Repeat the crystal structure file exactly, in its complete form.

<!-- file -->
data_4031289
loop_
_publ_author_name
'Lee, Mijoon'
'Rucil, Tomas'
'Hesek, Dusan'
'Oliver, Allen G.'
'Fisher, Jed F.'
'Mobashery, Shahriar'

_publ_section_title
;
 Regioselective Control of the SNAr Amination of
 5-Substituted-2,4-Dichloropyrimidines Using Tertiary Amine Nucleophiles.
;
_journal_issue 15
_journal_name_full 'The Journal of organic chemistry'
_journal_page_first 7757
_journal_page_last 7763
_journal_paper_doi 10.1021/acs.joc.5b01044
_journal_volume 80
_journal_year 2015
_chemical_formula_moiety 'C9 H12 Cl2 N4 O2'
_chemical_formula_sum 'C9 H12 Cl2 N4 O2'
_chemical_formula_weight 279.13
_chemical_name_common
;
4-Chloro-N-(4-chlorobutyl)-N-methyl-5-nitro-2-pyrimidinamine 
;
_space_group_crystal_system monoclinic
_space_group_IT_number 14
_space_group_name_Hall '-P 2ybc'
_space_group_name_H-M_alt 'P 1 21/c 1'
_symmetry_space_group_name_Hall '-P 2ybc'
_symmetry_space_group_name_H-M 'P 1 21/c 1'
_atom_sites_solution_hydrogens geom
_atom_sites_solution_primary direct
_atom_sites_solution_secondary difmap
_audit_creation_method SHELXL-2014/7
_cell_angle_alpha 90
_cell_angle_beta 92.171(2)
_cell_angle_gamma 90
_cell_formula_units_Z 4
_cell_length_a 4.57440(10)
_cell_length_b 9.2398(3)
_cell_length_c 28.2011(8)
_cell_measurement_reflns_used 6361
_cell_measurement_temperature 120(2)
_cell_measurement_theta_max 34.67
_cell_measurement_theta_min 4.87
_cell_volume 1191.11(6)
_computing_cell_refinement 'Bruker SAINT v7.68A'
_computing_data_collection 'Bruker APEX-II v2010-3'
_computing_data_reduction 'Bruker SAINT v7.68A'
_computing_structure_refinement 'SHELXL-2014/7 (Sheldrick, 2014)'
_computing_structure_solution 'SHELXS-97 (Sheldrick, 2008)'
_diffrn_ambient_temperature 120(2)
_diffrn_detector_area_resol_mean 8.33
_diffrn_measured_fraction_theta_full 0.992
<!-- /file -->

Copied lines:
data_4031289
loop_
_publ_author_name
'Lee, Mijoon'
'Rucil, Tomas'
'Hesek, Dusan'
'Oliver, Allen G.'
'Fisher, Jed F.'
'Mobashery, Shahriar'

_publ_section_title
;
 Regioselective Control of the SNAr Amination of
 5-Substituted-2,4-Dichloropyrimidines Using Tertiary Amine Nucleophiles.
;
_journal_issue 15
_journal_name_full 'The Journal of organic chemistry'
_journal_page_first 7757
_journal_page_last 7763
_journal_paper_doi 10.1021/acs.joc.5b01044
_journal_volume 80
_journal_year 2015
_chemical_formula_moiety 'C9 H12 Cl2 N4 O2'
_chemical_formula_sum 'C9 H12 Cl2 N4 O2'
_chemical_formula_weight 279.13
_chemical_name_common
;
4-Chloro-N-(4-chlorobutyl)-N-methyl-5-nitro-2-pyrimidinamine 
;
_space_group_crystal_system monoclinic
_space_group_IT_number 14
_space_group_name_Hall '-P 2ybc'
_space_group_name_H-M_alt 'P 1 21/c 1'
_symmetry_space_group_name_Hall '-P 2ybc'
_symmetry_space_group_name_H-M 'P 1 21/c 1'
_atom_sites_solution_hydrogens geom
_atom_sites_solution_primary direct
_atom_sites_solution_secondary difmap
_audit_creation_method SHELXL-2014/7
_cell_angle_alpha 90
_cell_angle_beta 92.171(2)
_cell_angle_gamma 90
_cell_formula_units_Z 4
_cell_length_a 4.57440(10)
_cell_length_b 9.2398(3)
_cell_length_c 28.2011(8)
_cell_measurement_reflns_used 6361
_cell_measurement_temperature 120(2)
_cell_measurement_theta_max 34.67
_cell_measurement_theta_min 4.87
_cell_volume 1191.11(6)
_computing_cell_refinement 'Bruker SAINT v7.68A'
_computing_data_collection 'Bruker APEX-II v2010-3'
_computing_data_reduction 'Bruker SAINT v7.68A'
_computing_structure_refinement 'SHELXL-2014/7 (Sheldrick, 2014)'
_computing_structure_solution 'SHELXS-97 (Sheldrick, 2008)'
_diffrn_ambient_temperature 120(2)
_diffrn_detector_area_resol_mean 8.33
_diffrn_measured_fraction_theta_full 0.992